"You Would Have Thought That Would Be True": Lessons Learned on the Front lines of Online Profitability

Posted on March 4, 2008 by Tony Uphoff

At two recent gatherings of senior B2B media execs I was struck by how many of them told me privately that online wasn't yet really profitable. All had made "significant investments in online" and most had been making investments for the better part of a decade. These comments brought back a conversation I had at the dawning of the commercial web. In the mid 1990's my family and I lived in Manhasset New York. Great place to live. Very family oriented with some impressive business leaders, Wall Street masters of the universe, influential Doctors and Hospital administrators, even a couple of professional athletes living there. Then there was me...The B2B Media guy. "Tell me about your work" was not a request I got at the average party. That was of course until this thing called " The World Wide Web" hit. Suddenly I found myself at the center of cocktail party chatter.

At one such party one of my Wall Street pals made a beeline for me

saying “You must be thrilled about this whole internet thing. This will revolutionize your business. You will be able to bypass the post office, printers, paper suppliers, your M&D costs are going to plunge and your profits will be obscene". Well As a friend of mine Byron Elton, long time online sales exec who curently runs sales for Univision Online, likes to say "you would have thought that would be true". 10 plus years later the internet is now finally (or should be in your company) a profitable growth platform. But the year of commercial profits online for many media companies became the decade of commercial profits online.

The reality is web technology and infrastructure has been more costly than people originally thought. Web development, ad operations, SEO, traffic and online audience development have turned out to be far trickier and more complex than the early days of web 1.0 led many to believe. And the lack of clear standards in web currency for the buying and selling of online media has slowed profitable scale for many web businesses. These conversations and memories got me thinking about the lessons learned in the decade of web profitability. Trust me when I tell you these were lessons learned by experience not any unique vision. Like the birthing of all substantial markets it hasn't always been pretty either.

1.) Balance patience, impatience and tenacity . The brands and companies that have balanced these attributes are now running profitable, growing online businesses. You can’t spend your way to (profitable) greatness nor can you save your way there. You cannot stay the course however. You must be willing to push into the future yet balance the risk. You must be willing to break glass and really change your model in the effort to build a truly scalable online media business.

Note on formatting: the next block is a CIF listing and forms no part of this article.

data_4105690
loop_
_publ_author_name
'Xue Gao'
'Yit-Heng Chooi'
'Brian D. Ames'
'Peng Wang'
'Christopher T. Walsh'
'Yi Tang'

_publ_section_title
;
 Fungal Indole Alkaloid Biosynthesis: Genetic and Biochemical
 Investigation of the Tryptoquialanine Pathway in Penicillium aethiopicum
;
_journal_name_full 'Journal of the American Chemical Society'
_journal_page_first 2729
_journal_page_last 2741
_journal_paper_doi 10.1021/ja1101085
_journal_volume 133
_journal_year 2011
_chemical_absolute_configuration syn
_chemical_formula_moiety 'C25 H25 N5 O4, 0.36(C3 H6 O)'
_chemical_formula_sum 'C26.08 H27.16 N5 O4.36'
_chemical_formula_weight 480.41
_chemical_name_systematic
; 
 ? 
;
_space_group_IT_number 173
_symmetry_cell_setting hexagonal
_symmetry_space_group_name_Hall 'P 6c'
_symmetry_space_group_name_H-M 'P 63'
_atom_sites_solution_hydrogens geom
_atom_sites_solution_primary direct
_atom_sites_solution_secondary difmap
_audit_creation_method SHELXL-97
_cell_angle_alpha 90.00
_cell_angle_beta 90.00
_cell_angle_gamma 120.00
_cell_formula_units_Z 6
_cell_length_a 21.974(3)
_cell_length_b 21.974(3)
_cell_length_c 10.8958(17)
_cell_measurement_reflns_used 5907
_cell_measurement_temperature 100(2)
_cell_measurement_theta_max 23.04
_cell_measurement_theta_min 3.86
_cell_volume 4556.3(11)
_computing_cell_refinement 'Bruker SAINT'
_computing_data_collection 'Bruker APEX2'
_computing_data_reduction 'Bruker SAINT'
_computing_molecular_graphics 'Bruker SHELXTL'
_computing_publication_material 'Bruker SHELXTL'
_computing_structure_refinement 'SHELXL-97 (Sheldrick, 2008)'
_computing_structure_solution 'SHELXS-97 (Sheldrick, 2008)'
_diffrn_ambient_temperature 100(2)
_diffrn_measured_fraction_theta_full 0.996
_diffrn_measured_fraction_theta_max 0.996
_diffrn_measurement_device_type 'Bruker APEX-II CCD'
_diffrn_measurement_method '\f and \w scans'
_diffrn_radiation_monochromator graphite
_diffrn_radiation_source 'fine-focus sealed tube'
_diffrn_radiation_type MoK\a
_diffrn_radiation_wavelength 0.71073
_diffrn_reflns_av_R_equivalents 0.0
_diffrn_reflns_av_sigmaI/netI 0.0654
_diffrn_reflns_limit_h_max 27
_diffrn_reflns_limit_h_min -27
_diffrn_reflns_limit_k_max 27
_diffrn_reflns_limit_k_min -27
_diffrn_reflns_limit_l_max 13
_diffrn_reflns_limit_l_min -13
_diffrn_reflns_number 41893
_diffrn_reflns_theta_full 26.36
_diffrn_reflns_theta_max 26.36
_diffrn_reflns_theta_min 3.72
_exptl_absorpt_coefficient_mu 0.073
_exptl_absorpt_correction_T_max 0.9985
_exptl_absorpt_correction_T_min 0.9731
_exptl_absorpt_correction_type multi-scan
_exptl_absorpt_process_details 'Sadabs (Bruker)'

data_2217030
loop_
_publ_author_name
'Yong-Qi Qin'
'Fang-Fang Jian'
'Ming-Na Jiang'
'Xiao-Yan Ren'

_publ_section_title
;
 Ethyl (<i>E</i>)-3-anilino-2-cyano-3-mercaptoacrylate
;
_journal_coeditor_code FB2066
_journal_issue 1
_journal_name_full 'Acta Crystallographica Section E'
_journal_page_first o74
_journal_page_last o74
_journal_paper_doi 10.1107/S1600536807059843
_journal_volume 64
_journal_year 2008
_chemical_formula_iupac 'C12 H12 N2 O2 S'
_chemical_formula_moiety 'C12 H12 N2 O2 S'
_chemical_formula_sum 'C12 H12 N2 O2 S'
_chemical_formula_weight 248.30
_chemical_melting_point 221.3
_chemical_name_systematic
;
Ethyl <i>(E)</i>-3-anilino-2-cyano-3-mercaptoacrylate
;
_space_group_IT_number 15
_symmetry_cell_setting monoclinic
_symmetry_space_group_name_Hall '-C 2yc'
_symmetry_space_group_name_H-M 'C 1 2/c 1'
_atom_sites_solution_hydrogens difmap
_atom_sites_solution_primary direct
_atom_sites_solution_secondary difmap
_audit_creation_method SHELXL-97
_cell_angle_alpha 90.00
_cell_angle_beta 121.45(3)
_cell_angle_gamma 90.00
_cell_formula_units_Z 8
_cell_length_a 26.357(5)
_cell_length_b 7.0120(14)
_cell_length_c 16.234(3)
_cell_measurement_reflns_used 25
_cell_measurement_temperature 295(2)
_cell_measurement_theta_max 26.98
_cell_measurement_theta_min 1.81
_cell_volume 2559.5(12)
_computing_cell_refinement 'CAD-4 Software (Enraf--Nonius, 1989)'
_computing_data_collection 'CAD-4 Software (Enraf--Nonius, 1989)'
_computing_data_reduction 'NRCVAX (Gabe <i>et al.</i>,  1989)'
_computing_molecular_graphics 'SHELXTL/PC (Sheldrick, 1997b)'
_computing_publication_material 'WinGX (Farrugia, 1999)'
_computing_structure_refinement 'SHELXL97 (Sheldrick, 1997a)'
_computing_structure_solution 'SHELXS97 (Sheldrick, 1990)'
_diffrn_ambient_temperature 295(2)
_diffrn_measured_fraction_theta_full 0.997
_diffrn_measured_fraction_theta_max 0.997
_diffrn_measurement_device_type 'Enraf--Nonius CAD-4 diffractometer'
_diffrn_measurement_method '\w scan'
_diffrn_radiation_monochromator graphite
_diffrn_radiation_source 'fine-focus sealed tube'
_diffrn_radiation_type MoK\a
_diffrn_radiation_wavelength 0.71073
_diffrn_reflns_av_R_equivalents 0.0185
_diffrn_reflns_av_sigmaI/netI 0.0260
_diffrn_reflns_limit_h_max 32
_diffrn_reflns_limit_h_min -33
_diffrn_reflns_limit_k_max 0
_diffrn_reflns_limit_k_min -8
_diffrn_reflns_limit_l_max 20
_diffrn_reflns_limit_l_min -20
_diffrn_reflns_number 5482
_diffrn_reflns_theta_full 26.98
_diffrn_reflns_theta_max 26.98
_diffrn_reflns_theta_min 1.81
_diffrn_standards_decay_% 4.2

2.) Make it profitable . There comes a moment with most every businesses where you simply have to force profitability. You need to see if you really have a sustainable, scalable business or not. Yes there are some exceptions. They are just that however, exceptions. Don’t manage to the exception. Manage to your business and push it to profitability. Just make sure it’s the right time.

3.) Beware of Financial Optics . Online extensions of print or live event brands can be deceiving. Allocating costs can allow you to show a level of “profitability" that simply isn’t real. As someone who regularly looks at acquisitions I can tell you that the level financial engineering in this area is wide spread and sometimes shocking. Should you look at a brand level P&L? You bet. However if the combination of brand revenue and profits doesn't outrun any decreases in any individual platform area (IE a decline in print) you are kidding yourself. Or you are playing financial optics.

4.) Your Content Managers Should Be Aware of Online Profitability . For some reason many media execs don’t treat content folks like business people...until it's too late. Don't get me on a rant about the daily newspaper business again. Many content leaders are only given cost budgets but not profitability targets. Share profitability targets with your content leaders and better yet compensate them on online profitability. Just make sure that you pay attention to point # 3 as you do so. You will be pleasantly surprised in sharing online profitability with your content managers. If you aren’t you need to evaluate whether you have the right content leadership.,

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